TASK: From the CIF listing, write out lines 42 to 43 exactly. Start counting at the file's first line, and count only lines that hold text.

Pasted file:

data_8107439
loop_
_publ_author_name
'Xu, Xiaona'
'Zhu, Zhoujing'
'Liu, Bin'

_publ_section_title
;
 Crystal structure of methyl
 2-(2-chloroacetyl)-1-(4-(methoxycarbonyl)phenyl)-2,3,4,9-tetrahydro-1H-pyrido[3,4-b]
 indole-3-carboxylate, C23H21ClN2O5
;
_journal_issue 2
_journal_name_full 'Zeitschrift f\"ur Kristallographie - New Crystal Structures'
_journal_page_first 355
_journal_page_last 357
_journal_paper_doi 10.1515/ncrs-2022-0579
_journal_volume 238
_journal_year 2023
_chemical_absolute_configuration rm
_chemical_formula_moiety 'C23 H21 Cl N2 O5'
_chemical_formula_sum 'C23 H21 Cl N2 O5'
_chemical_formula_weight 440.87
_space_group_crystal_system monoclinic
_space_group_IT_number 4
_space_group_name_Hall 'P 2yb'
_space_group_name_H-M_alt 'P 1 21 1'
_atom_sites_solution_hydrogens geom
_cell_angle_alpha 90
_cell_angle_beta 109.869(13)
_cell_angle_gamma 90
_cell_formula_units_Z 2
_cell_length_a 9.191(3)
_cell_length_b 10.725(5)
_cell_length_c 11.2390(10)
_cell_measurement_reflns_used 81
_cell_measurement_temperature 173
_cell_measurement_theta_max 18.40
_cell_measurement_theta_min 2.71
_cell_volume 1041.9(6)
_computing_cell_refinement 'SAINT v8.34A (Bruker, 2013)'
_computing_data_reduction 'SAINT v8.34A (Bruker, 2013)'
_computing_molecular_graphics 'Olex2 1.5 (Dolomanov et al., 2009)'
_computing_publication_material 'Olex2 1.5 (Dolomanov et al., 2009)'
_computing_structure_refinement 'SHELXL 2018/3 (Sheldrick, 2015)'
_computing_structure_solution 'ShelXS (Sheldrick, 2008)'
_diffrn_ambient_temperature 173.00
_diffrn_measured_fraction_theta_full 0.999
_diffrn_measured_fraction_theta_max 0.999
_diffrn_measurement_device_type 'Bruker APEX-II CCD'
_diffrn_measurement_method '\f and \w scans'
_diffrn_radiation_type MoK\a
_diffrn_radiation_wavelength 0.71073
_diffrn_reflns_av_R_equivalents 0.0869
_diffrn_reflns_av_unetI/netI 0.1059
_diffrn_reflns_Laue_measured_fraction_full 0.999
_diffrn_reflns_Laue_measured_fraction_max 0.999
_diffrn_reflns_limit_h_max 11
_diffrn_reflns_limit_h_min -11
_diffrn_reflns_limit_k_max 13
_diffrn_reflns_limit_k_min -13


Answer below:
_computing_data_reduction 'SAINT v8.34A (Bruker, 2013)'
_computing_molecular_graphics 'Olex2 1.5 (Dolomanov et al., 2009)'